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This chapter examines the uneasy relationship between indigenous constitutionalism and global norms in the specific jurisdictional context of Nepal, which is unusual within South Asia for having escaped colonialism and having a wealth of uninterrupted local tradition and custom on which to construct its constitutional system. This unusual level of historical continuity in the process of nation-building has complicated the construction of constitutional identity, as demonstrated by the fraught historical relationship between the Shah-centered “national monarchy” and democracy, the enduring and controversial position of Hinduism in the constitutional framework, and the patterns of legal discrimination on the basis of identity that persist in the new 2015 constitution.
This chapter focuses on the manner in which non-judicial actors engage in constitutional guardianship, using the Netherlands as a case study. Article 120 of the Dutch Constitution explicitly prohibits courts from examining the constitutionality of Acts of Parliament. Instead, other institutions ensure that constitutional rules and values are duly taken into account, especially when new legislation is under consideration. The chapter will focus in particular on the role that governments and civil servants play in verifying a bill’s constitutional conformity during the drafting stage; on the Council of State, which is tasked with providing non-partisan advice to the government on new bills; and on how Parliament itself goes about confronting constitutional issues during legislative debates. The Dutch experience shows that it is possible to successfully ensure constitutional supremacy even when judges are not available to act as ultimate protectors of the national constitution.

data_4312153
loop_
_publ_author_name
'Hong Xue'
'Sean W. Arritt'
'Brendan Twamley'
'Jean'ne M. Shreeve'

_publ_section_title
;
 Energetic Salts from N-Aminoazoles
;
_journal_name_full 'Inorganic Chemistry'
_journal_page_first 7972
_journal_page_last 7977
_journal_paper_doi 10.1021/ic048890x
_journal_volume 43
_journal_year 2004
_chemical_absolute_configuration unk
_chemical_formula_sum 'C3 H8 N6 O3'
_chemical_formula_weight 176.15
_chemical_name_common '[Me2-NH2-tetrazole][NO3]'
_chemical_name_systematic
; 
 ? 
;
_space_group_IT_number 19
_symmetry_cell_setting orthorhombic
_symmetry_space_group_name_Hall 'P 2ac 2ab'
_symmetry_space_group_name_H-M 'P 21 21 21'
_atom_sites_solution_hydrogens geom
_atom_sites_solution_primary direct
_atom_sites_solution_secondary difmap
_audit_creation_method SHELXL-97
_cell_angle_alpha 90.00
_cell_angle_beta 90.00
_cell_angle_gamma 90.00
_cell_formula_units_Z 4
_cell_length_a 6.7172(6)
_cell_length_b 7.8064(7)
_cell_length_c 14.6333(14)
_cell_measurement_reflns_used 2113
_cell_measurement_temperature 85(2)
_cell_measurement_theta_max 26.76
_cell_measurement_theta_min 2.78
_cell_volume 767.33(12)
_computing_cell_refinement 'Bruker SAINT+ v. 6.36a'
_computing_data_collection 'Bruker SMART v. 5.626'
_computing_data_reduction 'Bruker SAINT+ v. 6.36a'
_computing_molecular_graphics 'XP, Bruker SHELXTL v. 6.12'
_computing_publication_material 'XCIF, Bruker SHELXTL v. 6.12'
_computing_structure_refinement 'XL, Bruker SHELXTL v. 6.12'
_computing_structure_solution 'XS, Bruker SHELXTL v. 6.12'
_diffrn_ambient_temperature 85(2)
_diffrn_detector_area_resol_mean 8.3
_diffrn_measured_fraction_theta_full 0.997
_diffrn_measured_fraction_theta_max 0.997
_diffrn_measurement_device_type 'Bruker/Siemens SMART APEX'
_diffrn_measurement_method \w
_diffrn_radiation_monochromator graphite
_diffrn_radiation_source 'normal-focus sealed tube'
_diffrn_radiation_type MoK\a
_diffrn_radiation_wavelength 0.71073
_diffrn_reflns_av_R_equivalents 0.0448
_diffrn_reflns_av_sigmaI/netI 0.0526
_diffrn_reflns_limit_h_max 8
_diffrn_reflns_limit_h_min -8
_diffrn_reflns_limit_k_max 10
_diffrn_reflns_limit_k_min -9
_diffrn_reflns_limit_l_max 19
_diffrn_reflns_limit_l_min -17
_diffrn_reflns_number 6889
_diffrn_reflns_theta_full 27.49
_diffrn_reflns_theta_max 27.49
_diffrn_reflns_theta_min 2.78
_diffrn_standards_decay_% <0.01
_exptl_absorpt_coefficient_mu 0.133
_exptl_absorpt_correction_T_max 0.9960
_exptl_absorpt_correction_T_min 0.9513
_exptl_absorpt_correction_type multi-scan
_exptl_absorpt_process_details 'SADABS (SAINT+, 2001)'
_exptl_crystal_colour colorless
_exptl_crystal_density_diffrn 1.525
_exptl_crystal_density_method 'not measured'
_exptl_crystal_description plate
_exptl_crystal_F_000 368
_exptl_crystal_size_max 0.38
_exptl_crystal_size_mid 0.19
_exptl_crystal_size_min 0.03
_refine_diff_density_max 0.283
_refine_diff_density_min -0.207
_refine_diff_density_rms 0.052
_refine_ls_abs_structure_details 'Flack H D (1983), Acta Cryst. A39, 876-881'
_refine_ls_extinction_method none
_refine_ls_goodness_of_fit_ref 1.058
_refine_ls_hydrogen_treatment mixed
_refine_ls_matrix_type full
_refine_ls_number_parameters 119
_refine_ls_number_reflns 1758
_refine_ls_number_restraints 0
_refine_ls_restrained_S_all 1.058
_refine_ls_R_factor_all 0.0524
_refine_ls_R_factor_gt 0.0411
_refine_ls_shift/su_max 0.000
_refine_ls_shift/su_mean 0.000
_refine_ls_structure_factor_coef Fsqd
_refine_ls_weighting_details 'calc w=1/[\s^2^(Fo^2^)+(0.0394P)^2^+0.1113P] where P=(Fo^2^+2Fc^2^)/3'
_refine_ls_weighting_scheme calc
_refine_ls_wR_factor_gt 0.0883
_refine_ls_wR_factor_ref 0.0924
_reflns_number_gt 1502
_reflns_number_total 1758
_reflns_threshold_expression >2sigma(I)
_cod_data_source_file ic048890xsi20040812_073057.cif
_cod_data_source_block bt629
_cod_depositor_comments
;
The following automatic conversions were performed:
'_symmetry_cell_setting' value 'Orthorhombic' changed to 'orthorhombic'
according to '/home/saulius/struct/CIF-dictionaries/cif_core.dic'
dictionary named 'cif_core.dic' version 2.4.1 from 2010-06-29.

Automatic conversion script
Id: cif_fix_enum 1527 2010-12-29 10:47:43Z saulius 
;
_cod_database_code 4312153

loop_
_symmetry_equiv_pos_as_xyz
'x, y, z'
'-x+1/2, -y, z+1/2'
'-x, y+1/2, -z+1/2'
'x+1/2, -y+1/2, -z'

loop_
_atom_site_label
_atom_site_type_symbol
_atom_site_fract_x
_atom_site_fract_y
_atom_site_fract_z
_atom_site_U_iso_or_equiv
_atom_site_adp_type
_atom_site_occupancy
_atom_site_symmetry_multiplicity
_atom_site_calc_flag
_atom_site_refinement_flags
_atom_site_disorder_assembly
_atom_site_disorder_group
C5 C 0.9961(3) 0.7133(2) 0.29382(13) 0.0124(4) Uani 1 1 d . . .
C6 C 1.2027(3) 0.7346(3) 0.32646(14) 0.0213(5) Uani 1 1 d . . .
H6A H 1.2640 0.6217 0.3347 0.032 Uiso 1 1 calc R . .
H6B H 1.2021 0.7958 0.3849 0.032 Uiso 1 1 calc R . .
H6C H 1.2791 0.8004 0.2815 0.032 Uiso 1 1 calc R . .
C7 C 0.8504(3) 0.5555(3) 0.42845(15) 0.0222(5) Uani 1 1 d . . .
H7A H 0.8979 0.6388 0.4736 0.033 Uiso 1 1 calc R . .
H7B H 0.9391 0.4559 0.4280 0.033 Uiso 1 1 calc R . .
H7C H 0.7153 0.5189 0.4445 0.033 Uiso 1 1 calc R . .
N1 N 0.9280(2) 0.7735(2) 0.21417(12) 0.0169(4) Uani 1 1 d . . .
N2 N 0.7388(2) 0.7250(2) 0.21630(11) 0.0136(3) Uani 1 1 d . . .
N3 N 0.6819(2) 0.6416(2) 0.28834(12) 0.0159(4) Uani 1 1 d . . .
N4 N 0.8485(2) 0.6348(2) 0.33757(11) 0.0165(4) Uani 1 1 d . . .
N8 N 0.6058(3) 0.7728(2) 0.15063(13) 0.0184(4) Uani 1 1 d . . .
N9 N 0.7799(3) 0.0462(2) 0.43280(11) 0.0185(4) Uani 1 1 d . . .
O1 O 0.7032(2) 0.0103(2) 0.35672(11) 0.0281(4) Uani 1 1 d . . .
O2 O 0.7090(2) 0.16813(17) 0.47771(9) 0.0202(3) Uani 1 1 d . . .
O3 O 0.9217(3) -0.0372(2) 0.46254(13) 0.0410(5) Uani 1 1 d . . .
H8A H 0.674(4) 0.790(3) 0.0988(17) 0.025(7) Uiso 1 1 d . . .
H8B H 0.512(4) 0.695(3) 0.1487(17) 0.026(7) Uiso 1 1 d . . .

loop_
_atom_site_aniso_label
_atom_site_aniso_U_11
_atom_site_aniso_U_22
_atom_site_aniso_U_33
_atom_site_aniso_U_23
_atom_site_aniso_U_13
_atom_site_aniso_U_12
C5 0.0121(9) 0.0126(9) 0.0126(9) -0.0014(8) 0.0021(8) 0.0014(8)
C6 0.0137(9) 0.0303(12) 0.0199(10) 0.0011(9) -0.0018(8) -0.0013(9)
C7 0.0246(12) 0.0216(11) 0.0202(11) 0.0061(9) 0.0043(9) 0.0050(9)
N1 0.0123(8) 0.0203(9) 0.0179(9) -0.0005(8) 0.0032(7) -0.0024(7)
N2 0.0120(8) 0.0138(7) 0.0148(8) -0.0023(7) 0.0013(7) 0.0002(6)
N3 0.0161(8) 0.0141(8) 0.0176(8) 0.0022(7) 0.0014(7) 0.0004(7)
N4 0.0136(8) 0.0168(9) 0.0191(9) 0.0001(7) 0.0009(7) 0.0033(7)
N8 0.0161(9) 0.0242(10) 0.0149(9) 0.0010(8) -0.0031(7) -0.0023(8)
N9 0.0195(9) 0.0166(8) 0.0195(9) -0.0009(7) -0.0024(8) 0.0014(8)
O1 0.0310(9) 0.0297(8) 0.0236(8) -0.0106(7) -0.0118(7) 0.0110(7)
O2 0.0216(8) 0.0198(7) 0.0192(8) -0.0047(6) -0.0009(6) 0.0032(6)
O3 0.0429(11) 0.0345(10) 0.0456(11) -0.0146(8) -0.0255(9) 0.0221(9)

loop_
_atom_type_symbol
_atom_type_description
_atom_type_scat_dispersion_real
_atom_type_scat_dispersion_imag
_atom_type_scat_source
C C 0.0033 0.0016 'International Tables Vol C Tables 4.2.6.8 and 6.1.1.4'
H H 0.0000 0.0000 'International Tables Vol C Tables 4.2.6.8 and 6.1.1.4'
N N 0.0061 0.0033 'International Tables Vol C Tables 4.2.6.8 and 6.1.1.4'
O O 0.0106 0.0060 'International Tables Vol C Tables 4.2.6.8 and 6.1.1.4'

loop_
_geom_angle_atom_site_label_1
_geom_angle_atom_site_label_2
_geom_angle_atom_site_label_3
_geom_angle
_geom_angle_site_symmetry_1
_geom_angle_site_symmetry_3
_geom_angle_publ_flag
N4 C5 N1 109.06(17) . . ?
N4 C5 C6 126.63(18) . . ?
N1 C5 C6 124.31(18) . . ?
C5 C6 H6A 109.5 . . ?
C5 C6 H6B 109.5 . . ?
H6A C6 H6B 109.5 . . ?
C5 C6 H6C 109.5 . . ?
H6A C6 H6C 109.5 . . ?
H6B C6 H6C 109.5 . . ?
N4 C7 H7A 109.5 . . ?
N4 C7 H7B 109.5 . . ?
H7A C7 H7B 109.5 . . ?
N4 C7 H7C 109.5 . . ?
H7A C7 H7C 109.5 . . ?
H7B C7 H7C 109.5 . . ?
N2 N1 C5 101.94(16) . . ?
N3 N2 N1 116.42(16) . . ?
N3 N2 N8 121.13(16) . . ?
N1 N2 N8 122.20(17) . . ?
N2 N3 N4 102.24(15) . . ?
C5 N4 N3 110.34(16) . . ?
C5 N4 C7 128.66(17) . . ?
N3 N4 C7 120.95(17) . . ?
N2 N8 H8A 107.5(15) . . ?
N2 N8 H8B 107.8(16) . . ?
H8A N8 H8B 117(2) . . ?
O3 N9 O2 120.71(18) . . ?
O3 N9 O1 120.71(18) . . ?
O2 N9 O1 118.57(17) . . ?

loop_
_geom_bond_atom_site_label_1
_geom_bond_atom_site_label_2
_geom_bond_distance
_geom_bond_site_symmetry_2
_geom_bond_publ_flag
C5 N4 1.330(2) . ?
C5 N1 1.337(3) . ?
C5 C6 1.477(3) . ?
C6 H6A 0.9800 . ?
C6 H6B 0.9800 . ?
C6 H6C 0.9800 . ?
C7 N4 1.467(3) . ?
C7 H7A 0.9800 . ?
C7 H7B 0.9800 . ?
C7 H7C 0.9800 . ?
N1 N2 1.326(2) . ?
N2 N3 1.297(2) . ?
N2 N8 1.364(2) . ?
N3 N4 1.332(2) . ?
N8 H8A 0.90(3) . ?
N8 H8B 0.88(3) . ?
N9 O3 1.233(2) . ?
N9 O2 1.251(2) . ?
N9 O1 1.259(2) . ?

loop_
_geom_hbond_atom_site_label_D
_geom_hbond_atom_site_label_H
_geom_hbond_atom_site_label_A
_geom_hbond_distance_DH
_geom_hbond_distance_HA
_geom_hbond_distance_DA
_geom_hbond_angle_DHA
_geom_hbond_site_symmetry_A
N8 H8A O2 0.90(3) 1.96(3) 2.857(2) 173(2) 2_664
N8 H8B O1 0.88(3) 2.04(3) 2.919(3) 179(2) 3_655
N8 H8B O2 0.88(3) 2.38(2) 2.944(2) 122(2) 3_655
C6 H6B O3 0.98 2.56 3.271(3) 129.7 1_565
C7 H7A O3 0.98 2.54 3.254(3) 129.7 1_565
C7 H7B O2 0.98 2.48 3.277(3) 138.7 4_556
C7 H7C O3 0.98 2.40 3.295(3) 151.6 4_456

Major differences in the finality and impact of judicial review from country to country have led scholars to distinguish between “hard” and “soft” forms of judicial review. However, hard review does not give courts the last word: even in systems of nominally hard review, the government usually retains the ability to effectively override the courts via constitutional amendment. Instead, “super-hard” judicial review has emerged in the form of judicial review of constitutional amendments. Even “super-hard” review, in turn, comes in varying degrees of hardness. Using Taiwan as illustration, this chapter develops a continuum or six-point scale of judicial review puissance.